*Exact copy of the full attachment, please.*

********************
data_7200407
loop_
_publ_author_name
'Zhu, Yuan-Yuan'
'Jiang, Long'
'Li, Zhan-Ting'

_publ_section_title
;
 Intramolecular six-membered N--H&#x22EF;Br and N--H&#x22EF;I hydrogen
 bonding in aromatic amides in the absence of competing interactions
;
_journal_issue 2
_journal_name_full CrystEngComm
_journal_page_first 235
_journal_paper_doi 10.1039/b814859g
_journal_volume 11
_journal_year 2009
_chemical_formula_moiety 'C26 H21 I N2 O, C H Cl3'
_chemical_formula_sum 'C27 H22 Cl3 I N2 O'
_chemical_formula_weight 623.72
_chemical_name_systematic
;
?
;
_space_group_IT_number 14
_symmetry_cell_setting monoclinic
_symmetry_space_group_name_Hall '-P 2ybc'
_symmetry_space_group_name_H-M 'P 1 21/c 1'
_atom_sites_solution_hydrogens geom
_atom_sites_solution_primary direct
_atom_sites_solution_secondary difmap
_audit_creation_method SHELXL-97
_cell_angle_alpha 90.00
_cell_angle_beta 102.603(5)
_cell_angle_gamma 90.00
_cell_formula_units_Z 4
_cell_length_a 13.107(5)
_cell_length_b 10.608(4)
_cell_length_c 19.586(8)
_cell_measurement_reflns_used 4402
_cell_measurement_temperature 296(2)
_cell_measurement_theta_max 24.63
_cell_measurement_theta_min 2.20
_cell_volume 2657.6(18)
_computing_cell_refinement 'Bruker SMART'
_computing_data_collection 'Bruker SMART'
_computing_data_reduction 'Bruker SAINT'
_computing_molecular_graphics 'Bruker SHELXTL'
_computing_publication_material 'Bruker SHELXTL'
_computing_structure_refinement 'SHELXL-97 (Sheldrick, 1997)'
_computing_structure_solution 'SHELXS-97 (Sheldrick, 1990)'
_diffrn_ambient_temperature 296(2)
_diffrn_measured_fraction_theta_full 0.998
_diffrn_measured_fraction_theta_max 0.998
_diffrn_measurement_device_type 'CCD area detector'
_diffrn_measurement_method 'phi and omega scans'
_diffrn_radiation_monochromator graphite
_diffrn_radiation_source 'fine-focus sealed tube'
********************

data_7200407
loop_
_publ_author_name
'Zhu, Yuan-Yuan'
'Jiang, Long'
'Li, Zhan-Ting'

_publ_section_title
;
 Intramolecular six-membered N--H&#x22EF;Br and N--H&#x22EF;I hydrogen
 bonding in aromatic amides in the absence of competing interactions
;
_journal_issue 2
_journal_name_full CrystEngComm
_journal_page_first 235
_journal_paper_doi 10.1039/b814859g
_journal_volume 11
_journal_year 2009
_chemical_formula_moiety 'C26 H21 I N2 O, C H Cl3'
_chemical_formula_sum 'C27 H22 Cl3 I N2 O'
_chemical_formula_weight 623.72
_chemical_name_systematic
;
?
;
_space_group_IT_number 14
_symmetry_cell_setting monoclinic
_symmetry_space_group_name_Hall '-P 2ybc'
_symmetry_space_group_name_H-M 'P 1 21/c 1'
_atom_sites_solution_hydrogens geom
_atom_sites_solution_primary direct
_atom_sites_solution_secondary difmap
_audit_creation_method SHELXL-97
_cell_angle_alpha 90.00
_cell_angle_beta 102.603(5)
_cell_angle_gamma 90.00
_cell_formula_units_Z 4
_cell_length_a 13.107(5)
_cell_length_b 10.608(4)
_cell_length_c 19.586(8)
_cell_measurement_reflns_used 4402
_cell_measurement_temperature 296(2)
_cell_measurement_theta_max 24.63
_cell_measurement_theta_min 2.20
_cell_volume 2657.6(18)
_computing_cell_refinement 'Bruker SMART'
_computing_data_collection 'Bruker SMART'
_computing_data_reduction 'Bruker SAINT'
_computing_molecular_graphics 'Bruker SHELXTL'
_computing_publication_material 'Bruker SHELXTL'
_computing_structure_refinement 'SHELXL-97 (Sheldrick, 1997)'
_computing_structure_solution 'SHELXS-97 (Sheldrick, 1990)'
_diffrn_ambient_temperature 296(2)
_diffrn_measured_fraction_theta_full 0.998
_diffrn_measured_fraction_theta_max 0.998
_diffrn_measurement_device_type 'CCD area detector'
_diffrn_measurement_method 'phi and omega scans'
_diffrn_radiation_monochromator graphite
_diffrn_radiation_source 'fine-focus sealed tube'